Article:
Was your child injured due to someone’s negligence? You may have a claim, and our Dallas lawyers can help.
Personal injuries involving children are devastating, but they can also present unique legal challenges. If your child suffered an injury requiring medical care, it’s important that you understand your rights as well as the legal options available to your family.
As a parent, one of your main goals in life is to keep your child safe from harm. But even the most vigilant parent cannot prevent all accidents, which is why scrapes, bruises, and broken bones are staples of many childhoods. In some situations, however, a child suffers an injury not solely because of their own impulsiveness or inability to perceive danger—but because an adult, organization, or another responsible party acted negligently.
If your child has been injured due to someone else’s negligence (or inadequate supervision), it’s important that you speak with a personal injury attorney as soon as possible.
At Montgomery Law, we help people in the greater Dallas-Fort Worth area who’ve been hurt in all types of accidents. This includes representing injured children, as well as the families of those wrongfully killed. We understand the impact that an injury can have on a child’s future development, and our focus is on helping you and your family seek the justice and compensation you truly deserve.
We know that few parents are equipped to handle the financial strain that comes after a serious injury in the family. Medical bills and other expenses can quickly pile up, but it’s important to remember that Montgomery Law never charges our clients anything out of pocket. Consultations are always free, and we work on a strict no-win no-fee basis. Call us today at 214-720-6090 (local) or 1-833-720-6090 (toll-free)—or email us now to learn how we can help.
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Common Causes of Injuries to Children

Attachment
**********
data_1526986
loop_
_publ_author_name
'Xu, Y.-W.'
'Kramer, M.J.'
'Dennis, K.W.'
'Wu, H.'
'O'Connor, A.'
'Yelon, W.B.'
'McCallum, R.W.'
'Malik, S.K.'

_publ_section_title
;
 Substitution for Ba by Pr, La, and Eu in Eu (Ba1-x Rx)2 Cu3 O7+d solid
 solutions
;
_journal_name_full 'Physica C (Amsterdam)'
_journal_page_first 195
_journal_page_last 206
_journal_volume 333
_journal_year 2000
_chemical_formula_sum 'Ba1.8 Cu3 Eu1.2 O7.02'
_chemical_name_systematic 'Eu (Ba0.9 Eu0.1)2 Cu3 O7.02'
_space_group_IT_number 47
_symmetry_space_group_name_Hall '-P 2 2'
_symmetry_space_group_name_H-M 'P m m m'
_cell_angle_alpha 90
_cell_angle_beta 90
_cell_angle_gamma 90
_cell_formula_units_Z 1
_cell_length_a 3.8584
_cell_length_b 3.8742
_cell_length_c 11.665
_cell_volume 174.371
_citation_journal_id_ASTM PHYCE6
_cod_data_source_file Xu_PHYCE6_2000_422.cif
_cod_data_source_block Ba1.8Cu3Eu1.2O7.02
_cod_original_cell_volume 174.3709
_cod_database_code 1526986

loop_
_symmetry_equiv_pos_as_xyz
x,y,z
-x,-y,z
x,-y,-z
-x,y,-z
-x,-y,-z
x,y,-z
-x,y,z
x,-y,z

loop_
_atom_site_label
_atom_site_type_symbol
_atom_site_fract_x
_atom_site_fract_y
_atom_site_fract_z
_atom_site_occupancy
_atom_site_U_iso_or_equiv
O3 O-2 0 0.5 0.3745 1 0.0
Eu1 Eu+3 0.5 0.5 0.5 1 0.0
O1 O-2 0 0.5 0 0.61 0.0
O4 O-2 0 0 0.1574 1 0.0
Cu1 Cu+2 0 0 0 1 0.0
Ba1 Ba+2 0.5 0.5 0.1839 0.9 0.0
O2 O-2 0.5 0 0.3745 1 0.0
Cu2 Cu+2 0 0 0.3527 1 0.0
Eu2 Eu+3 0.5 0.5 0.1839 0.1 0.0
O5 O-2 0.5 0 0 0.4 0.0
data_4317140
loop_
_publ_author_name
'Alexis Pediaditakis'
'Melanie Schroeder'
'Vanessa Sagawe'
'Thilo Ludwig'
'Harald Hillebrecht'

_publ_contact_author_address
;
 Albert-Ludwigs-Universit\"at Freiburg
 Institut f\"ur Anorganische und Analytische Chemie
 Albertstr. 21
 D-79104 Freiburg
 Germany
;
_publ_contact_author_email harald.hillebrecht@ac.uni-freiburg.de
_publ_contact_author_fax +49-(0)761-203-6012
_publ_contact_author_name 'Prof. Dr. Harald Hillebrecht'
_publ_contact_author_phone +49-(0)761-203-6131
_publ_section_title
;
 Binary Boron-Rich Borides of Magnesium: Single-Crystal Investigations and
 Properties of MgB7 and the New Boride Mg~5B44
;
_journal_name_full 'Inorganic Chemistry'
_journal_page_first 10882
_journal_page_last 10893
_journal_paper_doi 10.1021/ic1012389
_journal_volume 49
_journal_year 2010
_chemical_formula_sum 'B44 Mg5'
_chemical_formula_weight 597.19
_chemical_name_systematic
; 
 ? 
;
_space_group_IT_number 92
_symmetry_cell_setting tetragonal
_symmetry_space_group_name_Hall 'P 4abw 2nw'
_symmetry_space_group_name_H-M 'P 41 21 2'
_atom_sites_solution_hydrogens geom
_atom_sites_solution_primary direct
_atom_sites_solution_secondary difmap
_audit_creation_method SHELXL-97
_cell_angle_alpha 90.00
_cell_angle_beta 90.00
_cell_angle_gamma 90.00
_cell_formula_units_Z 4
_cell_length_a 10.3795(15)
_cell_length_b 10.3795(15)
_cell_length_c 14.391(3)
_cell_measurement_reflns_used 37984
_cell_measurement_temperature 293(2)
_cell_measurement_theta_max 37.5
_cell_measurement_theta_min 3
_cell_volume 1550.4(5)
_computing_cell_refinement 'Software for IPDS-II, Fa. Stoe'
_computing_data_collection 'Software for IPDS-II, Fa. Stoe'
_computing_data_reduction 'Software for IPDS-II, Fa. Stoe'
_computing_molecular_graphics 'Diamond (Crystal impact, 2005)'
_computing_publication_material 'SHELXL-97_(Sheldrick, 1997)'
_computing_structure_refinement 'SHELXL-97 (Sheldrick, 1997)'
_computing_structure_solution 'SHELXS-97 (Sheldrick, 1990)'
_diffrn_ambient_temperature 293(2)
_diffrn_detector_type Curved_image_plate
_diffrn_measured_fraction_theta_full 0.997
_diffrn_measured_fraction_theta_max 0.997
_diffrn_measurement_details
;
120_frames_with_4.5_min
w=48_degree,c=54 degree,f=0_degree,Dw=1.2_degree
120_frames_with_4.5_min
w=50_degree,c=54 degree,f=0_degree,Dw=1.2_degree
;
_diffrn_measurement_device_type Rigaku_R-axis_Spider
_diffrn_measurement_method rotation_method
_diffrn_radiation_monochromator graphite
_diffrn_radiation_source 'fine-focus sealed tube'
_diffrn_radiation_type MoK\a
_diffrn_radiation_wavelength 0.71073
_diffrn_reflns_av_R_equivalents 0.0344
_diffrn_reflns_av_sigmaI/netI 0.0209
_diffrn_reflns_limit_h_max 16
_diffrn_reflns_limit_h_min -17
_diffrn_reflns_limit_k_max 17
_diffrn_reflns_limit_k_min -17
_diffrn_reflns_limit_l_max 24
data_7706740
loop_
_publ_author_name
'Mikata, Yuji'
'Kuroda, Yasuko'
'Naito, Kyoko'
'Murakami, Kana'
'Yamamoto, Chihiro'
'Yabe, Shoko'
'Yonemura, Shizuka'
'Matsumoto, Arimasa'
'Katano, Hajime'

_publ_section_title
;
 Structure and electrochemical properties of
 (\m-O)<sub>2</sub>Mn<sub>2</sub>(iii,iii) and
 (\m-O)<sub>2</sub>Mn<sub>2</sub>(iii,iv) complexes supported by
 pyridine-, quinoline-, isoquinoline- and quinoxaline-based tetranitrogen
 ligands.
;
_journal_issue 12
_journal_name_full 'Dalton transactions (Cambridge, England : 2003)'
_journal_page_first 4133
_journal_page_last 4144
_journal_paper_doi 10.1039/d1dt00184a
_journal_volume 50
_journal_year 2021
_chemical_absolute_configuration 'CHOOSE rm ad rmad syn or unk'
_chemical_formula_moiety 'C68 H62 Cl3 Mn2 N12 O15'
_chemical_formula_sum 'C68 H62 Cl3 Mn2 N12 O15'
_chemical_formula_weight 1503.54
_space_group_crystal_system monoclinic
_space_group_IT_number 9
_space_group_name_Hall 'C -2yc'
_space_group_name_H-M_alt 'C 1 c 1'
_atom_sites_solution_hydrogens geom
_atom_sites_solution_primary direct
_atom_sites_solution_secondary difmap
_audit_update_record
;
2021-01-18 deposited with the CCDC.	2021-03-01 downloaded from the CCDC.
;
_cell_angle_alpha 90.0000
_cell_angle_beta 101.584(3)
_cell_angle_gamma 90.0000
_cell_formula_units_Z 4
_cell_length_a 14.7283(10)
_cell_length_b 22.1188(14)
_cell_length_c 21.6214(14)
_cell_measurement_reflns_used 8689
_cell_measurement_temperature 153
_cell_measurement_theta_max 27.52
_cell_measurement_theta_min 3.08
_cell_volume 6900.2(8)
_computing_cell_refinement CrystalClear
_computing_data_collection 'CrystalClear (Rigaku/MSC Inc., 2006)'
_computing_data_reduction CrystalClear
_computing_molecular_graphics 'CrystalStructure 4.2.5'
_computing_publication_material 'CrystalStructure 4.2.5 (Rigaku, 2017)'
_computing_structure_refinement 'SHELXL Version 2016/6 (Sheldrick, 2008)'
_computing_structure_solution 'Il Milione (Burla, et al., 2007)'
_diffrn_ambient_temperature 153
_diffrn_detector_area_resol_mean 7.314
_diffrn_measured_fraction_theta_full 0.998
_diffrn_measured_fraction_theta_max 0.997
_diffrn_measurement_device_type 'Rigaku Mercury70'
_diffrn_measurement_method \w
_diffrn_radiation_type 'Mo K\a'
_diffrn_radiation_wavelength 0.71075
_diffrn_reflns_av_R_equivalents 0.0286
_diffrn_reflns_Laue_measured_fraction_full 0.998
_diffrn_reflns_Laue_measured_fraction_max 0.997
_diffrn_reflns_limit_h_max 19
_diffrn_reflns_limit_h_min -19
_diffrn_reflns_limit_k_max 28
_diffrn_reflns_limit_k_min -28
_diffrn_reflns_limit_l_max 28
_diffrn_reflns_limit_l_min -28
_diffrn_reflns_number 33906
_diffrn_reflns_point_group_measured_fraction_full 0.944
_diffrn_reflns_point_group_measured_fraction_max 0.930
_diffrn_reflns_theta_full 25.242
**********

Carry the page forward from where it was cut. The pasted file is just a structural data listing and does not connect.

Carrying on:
From sports injuries to bicycle crashes to jumping off of playground equipment—as parents, we know that kids can be injured in a number of ways. Approximately 9.2 million American children visit emergency rooms for accidental injuries each and every year, with falls being the leading cause of nonfatal injuries in the United States.
Remember that young children are at higher risk of certain types of accidents, such as suffocation, poisoning, slip and falls, dog bites, and drowning. Unfortunately, kids are also sometimes hurt by the very people who we entrust to care for them (e.g., birth injuries or physical/sexual abuse by a daycare worker).
According to the United States Consumer Product Safety Commission (CPSC), approximately 217,000 children are treated at hospital emergency rooms for toy-related injuries every year. School bus accidents account for around 17,000 child injuries per year, and nearly 4,500 more are injured in amusement park accidents.
Tragically, more than 12,000 American children under the age of 19 die from accidental injuries each and every year. When it comes specifically to teenagers, motor vehicle accidents are the leading cause of death.
Swimming pools also present a major risk to young children. In Texas, there are several rules and regulations when it comes to swimming pools and premises liability (e.g., adequate fencing). In certain circumstances, irresponsible property owners can absolutely be held civilly liable should a child suffer a serious injury or drowning as a result.
Negligence, Common Sense, and Liability
When it comes to a personal injury case involving a child, negligence often hinges upon several key factors. One of the biggest factors is often the age and maturity of the victim. Children are not held to the same standard as adults are—and for good reason. They have less experience and are not able to perceive danger in the same way that adults can.
The frontal lobe of the brain (the part which helps you avoid risk, plan, make decisions, and exercise impulse control) is not fully developed until around the age of 25. Because of this, it’s generally understood that kids are held to a lower standard of care/conduct than adults when it comes to things like reasonability, foreseeability, and even contributory negligence.
In addition to a higher risk of engaging in risky behavior, children are also more prone to serious injuries. Their bodies are still developing, which means that any type of injury can have significant, lasting effects. For example, a child who suffers a broken elbow might never fully regain 100 percent functionality. While it can be difficult to estimate the financial impact that a disability could have on the rest of a child’s life, it is something that your claim will need to account for.